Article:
Participated in the revision of legislation currently applicable in the territory, with a view toward sanctioning crimes committed in the name of “honour.”
Convened a human rights film festival in Jerusalem and several locations in the West Bank on International Human Rights Day. OHCHR also distributed public information materials with the Universal Declaration of Human Rights text in Arabic, Hebrew and English. Inaugurated “human rights corners” in public libraries in the occupied Palestinian territory.
Conducted promotional and capacity development activities together with the Independent Commission for Human Rights, the Palestinian national human rights institution and other local human rights organizations. These included a training course for Palestinian lawyers in the West Bank and Gaza Strip, a training of trainers course on human rights standards for 25 journalists in Gaza, and a seminar on economic, social and cultural rights for human rights activists in Gaza.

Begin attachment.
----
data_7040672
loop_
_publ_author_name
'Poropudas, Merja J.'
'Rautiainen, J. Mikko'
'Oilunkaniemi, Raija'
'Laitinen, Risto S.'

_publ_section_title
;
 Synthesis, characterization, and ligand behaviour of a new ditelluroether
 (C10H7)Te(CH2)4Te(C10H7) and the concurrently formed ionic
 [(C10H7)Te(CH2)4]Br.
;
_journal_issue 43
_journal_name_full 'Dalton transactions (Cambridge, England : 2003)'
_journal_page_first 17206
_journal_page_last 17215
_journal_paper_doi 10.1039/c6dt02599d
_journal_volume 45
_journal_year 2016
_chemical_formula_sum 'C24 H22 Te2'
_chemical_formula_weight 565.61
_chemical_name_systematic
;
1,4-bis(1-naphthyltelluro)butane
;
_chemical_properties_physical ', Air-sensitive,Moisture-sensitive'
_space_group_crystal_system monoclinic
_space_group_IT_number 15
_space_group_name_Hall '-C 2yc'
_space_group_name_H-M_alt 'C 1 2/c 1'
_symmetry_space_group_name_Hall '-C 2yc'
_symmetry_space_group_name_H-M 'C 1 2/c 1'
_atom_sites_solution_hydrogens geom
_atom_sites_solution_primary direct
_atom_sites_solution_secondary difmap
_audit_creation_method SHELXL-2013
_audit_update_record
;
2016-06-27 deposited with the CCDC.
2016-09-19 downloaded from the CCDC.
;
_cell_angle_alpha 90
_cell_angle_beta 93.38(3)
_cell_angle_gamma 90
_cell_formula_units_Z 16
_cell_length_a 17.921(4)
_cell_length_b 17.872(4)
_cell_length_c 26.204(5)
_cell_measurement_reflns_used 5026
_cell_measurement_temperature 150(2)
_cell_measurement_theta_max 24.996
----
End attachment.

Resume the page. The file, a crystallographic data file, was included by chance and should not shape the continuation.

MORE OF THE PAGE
Organized the first conference in Gaza on the death penalty, in partnership with the NGO Palestinian Commission on Human Rights.
Conducted an in-depth training course on human rights standards for Palestinian civil court judges, in collaboration with the Jordanian Judicial Council. A full day of this course was dedicated to violence against women, including crimes committed in the name of “honour.”
In cooperation with the Palestinian Ministry of Education, organized workshops for teachers in the West Bank. The Office also provided support to UNRWA in Gaza to develop a human rights education curriculum, which includes a training for trainers component.